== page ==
World Bank President James Wolfensohn met with President Nazarbaev on 15 November in Almaty to discuss structural reforms in the Kazakh economy and the economic situation in the region, Kazakh TV reported. At a press conference the same day, Wolfensohn said, "The risk of a repetition of the 1998 Asian crisis in Kazakhstan is minimal, although the possibility exists, as in any other country with a transitional economy," "Kazakhstan Today" reported. Wolfensohn also noted that Almaty could soon become the largest financial center in Central Asia. On a more critical note, Wolfensohn urged Kazakhstan to develop its communications sector and tighten controls on the banking system. DK

A joint session of Kazakhstan's parliament passed the country's 2005 budget in its second and final reading on 15 November, Interfax-Kazakhstan reported. Budget revenues are projected at 1.141 trillion tenges ($8.7 billion) and expenditures at 1.242 trillion tenges ($9.5 billion), leaving a deficit of 101.4 billion tenges ($775 million), or 1.7 percent of projected gross domestic product (GDP). 2005 GDP growth is estimated at 7.9 percent, annual inflation at 4.9-6.5 percent, and the average exchange rate at 131.7 tenges to the dollar. DK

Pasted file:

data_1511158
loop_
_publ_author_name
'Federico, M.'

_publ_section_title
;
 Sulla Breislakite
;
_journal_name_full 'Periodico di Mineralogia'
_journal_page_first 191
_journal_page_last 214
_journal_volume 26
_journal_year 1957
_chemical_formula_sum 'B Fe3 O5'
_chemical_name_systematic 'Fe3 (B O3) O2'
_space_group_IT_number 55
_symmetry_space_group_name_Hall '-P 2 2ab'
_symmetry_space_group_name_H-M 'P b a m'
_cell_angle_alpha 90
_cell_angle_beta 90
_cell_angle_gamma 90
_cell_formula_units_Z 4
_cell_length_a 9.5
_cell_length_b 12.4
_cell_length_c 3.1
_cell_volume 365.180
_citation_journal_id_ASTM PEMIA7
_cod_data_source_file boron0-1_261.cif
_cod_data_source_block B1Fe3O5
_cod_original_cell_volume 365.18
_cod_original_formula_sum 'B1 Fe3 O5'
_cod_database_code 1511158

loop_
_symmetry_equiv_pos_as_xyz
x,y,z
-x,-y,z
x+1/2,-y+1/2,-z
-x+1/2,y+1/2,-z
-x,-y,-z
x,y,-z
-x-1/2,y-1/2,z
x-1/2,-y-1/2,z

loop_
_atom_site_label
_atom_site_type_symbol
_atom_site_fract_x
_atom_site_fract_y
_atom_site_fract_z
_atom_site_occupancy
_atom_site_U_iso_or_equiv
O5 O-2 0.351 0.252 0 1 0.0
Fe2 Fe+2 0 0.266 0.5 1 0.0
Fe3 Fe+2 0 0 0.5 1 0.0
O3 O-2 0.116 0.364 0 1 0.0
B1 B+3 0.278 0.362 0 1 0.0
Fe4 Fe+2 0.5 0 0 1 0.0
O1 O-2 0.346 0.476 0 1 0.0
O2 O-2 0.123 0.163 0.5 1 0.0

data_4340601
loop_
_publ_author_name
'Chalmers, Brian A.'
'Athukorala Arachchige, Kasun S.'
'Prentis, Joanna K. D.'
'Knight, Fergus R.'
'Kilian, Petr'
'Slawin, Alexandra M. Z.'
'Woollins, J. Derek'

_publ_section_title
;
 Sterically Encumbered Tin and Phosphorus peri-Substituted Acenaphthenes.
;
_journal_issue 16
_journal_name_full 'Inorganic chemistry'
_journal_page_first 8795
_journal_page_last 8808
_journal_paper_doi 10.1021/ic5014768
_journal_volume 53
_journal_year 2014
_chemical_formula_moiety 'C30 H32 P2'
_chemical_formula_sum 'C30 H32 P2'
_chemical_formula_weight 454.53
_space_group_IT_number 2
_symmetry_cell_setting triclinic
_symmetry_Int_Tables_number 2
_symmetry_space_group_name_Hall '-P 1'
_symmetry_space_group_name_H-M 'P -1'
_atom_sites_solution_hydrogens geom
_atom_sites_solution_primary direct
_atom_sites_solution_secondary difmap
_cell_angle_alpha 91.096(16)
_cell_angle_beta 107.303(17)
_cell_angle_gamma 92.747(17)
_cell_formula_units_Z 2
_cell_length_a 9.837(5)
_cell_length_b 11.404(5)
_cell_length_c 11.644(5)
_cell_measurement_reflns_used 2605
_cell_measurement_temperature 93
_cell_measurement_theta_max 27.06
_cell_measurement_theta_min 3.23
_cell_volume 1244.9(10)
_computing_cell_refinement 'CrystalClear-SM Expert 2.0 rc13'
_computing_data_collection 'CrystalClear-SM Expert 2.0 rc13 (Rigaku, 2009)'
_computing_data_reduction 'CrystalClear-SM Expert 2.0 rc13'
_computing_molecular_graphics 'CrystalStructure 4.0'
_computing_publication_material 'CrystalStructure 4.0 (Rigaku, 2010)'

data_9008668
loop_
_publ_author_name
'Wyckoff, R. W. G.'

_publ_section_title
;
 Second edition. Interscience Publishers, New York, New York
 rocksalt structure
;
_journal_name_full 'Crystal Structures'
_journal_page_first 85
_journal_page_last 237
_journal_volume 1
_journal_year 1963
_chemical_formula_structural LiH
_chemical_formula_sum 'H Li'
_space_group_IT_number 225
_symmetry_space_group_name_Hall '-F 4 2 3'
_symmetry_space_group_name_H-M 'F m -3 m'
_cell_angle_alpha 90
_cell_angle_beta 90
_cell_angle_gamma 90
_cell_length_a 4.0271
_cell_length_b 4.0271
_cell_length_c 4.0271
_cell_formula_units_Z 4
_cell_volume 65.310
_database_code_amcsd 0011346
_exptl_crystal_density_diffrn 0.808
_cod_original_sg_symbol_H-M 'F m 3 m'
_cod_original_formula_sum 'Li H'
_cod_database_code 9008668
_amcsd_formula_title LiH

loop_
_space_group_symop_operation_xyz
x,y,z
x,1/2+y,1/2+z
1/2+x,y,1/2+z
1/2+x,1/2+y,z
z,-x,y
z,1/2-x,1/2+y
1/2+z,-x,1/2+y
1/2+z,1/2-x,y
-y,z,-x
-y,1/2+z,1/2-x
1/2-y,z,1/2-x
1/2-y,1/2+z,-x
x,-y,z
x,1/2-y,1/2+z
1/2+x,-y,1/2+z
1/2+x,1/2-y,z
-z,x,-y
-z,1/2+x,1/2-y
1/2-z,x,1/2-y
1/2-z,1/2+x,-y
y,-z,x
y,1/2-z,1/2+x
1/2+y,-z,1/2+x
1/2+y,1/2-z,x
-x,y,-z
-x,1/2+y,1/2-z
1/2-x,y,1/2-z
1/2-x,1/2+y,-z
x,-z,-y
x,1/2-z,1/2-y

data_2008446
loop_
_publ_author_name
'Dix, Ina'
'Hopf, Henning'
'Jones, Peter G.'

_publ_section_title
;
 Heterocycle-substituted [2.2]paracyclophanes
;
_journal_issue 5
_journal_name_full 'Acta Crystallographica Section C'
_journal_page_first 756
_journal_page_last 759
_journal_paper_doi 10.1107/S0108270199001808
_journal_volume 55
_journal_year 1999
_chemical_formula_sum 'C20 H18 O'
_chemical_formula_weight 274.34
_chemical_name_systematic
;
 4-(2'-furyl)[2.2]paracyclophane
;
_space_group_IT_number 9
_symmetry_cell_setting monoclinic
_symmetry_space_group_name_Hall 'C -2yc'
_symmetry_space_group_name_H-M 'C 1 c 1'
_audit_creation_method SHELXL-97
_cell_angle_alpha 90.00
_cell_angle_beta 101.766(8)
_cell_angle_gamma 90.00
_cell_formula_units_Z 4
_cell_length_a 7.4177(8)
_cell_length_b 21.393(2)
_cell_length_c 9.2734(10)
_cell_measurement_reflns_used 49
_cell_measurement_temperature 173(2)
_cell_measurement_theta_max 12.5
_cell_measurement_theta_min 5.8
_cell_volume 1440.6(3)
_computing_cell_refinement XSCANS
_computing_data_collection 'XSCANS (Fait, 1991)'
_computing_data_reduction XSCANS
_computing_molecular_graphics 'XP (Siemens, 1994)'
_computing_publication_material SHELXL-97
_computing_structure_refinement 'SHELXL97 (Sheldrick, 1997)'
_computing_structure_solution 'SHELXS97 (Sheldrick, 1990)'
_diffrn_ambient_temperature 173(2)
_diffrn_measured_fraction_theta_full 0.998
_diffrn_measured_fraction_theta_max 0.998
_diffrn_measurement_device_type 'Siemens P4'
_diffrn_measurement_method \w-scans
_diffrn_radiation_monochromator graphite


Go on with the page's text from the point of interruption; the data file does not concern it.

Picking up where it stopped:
President Askar Akaev met with U.S. Deputy Assistant Secretary of State for European and Eurasian Affairs Laura Kennedy in Bishkek on 15 November, RFE/RL's Kyrgyz Service reported. In their talks, Akaev assured Kennedy that the 2005 presidential elections will be fair and transparent. He also noted that the U.S. air base in Manas has played a significant role in the destruction of terrorist bases in Afghanistan. Akaev also thanked the United States for its help in fighting drug trafficking, Kyrgyz radio reported. Kennedy said that Kyrgyzstan is a leader in democratic and market reforms, and thanked Kyrgyzstan for its support in the struggle against international terrorism. DK

President Akaev received a delegation headed by Wang Lequan, secretary of the Communist Party in China's Xinjiang Uighur Autonomous Region, in Bishkek on 15 November, Kyrgyz TV reported. Talks focused on efforts to increase the export of Kyrgyz goods to China, reported. Wang also met with Kyrgyz Prime Minister Nikolai Tanaev to discuss the construction of the China-Kyrgyzstan-Uzbekistan railway through the Torugart Pass and the reconstruction of the Osh-Sarytash-Irkeshtam road, Kyrgyz radio reported. DK